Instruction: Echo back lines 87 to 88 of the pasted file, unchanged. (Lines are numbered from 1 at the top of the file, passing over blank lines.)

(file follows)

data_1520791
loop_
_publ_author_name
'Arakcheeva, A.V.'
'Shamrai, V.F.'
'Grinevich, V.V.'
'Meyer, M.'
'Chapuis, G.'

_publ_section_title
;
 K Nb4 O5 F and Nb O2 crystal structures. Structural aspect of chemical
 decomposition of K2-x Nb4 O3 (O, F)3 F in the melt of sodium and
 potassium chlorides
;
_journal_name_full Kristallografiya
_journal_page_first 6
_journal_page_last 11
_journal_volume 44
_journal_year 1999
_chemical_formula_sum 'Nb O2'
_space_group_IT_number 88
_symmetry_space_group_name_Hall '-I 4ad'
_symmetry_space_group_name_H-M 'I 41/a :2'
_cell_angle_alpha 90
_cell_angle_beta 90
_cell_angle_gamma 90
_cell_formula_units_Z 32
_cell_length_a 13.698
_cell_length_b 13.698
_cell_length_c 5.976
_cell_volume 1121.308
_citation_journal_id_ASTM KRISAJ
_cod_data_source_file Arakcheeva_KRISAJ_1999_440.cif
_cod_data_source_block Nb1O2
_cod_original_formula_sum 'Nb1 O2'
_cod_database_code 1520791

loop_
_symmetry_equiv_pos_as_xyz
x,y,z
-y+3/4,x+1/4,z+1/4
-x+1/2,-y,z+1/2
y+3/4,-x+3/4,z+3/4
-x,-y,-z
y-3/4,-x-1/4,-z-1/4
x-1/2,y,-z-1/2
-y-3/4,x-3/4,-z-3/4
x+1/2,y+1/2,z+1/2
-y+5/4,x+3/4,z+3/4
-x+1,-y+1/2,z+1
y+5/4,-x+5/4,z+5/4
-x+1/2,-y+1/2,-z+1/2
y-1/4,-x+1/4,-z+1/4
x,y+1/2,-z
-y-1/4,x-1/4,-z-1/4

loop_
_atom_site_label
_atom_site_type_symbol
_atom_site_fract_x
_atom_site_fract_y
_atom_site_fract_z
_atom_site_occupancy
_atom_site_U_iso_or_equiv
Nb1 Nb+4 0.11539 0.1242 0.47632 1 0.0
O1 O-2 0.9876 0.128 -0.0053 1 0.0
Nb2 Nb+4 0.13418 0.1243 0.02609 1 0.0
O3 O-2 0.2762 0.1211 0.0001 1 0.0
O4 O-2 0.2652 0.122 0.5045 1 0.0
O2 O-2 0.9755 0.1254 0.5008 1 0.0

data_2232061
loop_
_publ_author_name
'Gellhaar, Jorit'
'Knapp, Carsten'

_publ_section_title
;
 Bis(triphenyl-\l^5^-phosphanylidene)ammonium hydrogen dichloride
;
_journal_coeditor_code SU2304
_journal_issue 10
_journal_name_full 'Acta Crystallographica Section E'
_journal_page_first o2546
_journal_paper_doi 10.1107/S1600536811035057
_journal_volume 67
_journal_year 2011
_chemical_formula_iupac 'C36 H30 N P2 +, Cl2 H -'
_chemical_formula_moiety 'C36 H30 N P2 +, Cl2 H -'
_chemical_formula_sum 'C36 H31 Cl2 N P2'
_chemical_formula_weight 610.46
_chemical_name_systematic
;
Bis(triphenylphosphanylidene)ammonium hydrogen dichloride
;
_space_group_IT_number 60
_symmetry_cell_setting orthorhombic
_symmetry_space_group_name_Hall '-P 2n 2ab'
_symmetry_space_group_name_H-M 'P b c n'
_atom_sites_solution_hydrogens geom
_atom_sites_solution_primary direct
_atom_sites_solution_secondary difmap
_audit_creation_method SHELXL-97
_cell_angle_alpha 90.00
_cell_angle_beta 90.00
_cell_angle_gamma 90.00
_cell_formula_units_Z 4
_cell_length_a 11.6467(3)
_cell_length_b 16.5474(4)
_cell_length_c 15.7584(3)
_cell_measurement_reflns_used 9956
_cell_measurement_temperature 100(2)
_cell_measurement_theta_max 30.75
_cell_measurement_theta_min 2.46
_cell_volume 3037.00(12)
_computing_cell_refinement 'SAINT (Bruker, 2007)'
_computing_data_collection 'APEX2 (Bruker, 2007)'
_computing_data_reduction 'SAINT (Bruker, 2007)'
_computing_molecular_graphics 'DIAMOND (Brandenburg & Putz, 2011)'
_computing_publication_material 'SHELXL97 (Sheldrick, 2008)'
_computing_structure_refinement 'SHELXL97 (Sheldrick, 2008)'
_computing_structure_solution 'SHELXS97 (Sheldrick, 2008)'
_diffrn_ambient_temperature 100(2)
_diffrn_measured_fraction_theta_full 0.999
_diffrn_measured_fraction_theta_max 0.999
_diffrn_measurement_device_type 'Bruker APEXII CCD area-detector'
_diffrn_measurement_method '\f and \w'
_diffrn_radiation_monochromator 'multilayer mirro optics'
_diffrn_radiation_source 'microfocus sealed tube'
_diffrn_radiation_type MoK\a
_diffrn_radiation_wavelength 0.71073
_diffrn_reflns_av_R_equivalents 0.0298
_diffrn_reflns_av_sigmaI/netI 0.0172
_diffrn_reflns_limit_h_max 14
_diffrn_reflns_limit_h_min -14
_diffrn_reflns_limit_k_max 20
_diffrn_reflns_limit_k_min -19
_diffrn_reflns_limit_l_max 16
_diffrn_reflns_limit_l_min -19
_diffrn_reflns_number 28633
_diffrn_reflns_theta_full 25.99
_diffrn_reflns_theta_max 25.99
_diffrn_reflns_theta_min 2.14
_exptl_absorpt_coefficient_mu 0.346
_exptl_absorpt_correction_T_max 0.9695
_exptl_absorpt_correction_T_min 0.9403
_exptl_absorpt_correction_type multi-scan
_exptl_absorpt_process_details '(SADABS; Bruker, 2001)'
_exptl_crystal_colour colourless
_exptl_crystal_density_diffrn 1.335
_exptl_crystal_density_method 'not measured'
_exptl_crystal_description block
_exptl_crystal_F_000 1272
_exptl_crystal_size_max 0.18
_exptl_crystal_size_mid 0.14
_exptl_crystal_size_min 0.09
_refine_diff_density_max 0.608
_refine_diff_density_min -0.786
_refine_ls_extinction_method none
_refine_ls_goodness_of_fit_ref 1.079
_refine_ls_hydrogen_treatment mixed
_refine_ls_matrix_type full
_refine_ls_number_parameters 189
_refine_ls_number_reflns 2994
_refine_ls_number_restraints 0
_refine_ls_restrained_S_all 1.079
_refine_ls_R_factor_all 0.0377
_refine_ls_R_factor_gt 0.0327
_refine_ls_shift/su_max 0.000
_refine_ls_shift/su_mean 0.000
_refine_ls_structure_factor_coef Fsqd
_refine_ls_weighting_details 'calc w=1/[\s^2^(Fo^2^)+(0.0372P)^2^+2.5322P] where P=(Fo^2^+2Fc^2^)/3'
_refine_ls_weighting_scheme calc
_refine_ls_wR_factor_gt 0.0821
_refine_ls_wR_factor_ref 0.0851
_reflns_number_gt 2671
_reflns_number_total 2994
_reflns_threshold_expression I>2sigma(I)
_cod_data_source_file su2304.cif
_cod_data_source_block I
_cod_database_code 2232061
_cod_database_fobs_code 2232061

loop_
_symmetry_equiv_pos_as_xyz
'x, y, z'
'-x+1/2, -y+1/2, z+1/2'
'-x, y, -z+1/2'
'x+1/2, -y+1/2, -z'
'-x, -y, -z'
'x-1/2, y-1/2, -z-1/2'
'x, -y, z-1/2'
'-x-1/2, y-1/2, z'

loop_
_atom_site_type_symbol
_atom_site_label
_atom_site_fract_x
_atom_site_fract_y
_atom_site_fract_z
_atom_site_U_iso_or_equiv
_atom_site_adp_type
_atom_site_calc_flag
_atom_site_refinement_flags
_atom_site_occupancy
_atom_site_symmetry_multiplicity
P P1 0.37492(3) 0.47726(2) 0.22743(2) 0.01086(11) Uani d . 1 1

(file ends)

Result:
_chemical_formula_sum 'C36 H31 Cl2 N P2'
_chemical_formula_weight 610.46